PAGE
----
Self-Reported Effects of Energy Healing: A Prospective Observational Study With Pre-Post Design

Explore (NY). Mar-Apr 2019;15(2):115-125. doi: 10.1016/j.explore.2018.06.009. Epub 2018 Aug 22.


Introduction: Healing is reported to be used by 16.8% of the population, however utilization may be considerably higher in selected patient groups. The aim of this study was to map the symptoms the participants reported when visiting a healer for the first time, and to evaluate the subjectively experienced benefits and risks from the healing sessions.

Method: Data were obtained from the Measure Yourself Medical Outcome Profile (MYMOP) questionnaire. One-hundred adults who, for the first time, referred themselves to a healer in southern Norway between January 2016 and January 2017 were included in the study. Eligible for analyses were 92 participants who fulfilled their treatment plan and returned both the baseline (pre) and post-treatment questionnaire. The occurring symptoms were grouped according to their nature into four symptom groups: pain, psychological problems, fatigue and other. With regard to the observational character of the study, all results were described and interpreted descriptively and exact p-values were given and interpreted as measures of effect.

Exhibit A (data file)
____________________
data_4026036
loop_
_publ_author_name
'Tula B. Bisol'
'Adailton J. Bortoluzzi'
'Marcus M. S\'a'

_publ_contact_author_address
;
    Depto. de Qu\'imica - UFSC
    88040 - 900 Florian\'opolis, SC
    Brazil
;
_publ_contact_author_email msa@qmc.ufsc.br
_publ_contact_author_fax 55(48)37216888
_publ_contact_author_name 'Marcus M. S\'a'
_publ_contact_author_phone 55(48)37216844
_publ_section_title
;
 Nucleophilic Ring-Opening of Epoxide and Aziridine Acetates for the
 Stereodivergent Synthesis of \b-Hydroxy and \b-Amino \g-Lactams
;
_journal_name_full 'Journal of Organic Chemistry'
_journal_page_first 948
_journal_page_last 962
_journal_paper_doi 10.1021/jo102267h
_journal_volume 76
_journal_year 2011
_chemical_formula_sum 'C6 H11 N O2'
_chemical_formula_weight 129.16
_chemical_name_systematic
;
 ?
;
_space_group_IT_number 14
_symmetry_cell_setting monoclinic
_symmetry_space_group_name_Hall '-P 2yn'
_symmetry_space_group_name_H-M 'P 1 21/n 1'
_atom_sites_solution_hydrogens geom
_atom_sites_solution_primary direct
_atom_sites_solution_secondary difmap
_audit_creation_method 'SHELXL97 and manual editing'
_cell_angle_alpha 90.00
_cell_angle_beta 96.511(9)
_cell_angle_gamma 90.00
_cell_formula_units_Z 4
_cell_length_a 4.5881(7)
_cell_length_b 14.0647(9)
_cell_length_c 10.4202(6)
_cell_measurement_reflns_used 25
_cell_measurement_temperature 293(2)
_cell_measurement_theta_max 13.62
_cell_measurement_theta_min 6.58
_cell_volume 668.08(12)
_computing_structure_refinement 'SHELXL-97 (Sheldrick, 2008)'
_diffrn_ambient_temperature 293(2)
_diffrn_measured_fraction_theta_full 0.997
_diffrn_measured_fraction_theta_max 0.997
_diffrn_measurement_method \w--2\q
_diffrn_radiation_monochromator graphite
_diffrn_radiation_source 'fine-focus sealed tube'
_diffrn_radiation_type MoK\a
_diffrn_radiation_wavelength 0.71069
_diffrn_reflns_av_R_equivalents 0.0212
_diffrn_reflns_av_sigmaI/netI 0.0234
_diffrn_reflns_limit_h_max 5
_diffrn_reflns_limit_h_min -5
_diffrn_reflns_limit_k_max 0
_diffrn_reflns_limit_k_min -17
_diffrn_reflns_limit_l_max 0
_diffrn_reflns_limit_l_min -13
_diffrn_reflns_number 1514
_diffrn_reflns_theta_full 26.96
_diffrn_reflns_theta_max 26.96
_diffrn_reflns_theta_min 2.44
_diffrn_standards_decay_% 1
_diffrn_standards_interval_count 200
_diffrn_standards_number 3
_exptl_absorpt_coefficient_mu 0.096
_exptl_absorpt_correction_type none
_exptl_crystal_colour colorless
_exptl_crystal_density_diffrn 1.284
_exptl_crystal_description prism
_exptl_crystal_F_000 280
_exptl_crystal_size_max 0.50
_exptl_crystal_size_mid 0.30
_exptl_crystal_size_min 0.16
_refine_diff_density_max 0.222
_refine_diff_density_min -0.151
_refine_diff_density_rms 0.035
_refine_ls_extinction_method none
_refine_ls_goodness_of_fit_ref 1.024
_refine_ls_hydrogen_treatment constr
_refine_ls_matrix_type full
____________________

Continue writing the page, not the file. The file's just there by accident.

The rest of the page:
Results: The participants who visited the healers in this study were mainly women (80%) with chronic disease (82%), with pain, fatigue and/or psychological problems as main complaints. They experienced an improvement of symptoms, well-being and improved activity level of approximately 50% regardless of the nature of the complaints. Women reported more improvement than men did. The pre-post changes was found after an average of 4.1 treatments. Forty percent of the participants reported adverse effects, which occurred directly after the healing session, generally lasting for less than one day.

Conclusion: The study participants reported substantial improvement of, and major reduction of the burden of symptoms, improved well-being and activity level after healing sessions. Due to the observational nature of the study, no interpretations about specificity of the descriptive results or the mechanisms of effect can be made.

Keywords: Clinical trial; Complementary and alternative medicine; Energy healing; Hands on healing; MYMOP; Norway; Spiritual healing.

Publication types

  • Observational Study

MeSH terms

  • Adult
  • Aged
  • Chronic Disease / therapy
  • Fatigue / therapy*
  • Female
  • Humans
  • Male
  • Mental Disorders / therapy*
  • Middle Aged
  • Mind-Body Therapies / adverse effects
  • Mind-Body Therapies / methods*
  • Pain Management / methods*
  • Prospective Studies
  • Self Report
  • Surveys and Questionnaires